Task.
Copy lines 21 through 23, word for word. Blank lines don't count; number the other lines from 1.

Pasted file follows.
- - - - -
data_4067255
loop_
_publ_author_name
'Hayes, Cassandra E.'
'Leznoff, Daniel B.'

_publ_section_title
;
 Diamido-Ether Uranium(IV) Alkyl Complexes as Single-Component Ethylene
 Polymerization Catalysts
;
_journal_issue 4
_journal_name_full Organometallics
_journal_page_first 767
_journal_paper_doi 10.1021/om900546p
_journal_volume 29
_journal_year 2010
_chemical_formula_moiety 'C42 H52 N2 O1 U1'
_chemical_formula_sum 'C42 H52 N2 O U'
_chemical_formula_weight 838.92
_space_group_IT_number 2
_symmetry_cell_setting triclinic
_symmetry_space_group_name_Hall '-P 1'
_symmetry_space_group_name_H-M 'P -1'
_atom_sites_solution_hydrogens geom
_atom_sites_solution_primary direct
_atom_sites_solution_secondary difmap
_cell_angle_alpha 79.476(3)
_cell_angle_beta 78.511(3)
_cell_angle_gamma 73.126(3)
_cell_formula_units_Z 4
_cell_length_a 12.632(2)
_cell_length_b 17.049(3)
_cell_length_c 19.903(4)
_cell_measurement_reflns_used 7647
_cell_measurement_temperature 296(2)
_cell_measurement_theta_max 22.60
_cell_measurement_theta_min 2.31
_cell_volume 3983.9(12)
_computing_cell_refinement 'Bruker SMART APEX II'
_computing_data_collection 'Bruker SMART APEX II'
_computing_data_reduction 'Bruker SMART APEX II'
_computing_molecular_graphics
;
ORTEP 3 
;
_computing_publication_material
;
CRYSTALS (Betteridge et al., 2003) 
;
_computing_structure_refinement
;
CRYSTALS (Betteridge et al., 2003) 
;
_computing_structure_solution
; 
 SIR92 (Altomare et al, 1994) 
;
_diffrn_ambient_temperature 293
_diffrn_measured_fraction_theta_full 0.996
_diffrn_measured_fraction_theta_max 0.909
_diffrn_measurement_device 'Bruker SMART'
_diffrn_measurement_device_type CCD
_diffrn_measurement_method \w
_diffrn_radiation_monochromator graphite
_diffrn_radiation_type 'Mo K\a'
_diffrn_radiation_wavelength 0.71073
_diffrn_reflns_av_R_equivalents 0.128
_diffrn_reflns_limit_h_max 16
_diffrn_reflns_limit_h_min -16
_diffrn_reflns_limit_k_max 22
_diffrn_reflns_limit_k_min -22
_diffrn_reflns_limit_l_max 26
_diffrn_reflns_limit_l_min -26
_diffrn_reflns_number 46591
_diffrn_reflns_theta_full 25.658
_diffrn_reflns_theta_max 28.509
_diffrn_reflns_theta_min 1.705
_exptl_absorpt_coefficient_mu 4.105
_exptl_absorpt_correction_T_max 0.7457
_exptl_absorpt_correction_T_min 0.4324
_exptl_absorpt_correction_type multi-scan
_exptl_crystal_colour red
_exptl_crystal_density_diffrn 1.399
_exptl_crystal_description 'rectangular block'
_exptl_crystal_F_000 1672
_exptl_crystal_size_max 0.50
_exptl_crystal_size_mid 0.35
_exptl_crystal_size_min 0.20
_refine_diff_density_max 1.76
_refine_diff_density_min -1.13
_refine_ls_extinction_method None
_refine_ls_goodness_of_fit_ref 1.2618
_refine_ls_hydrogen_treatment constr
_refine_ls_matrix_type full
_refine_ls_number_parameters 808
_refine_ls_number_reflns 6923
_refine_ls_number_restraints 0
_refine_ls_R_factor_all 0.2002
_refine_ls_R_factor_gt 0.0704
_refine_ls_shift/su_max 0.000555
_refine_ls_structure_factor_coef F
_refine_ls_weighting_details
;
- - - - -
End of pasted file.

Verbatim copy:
_symmetry_cell_setting triclinic
_symmetry_space_group_name_Hall '-P 1'
_symmetry_space_group_name_H-M 'P -1'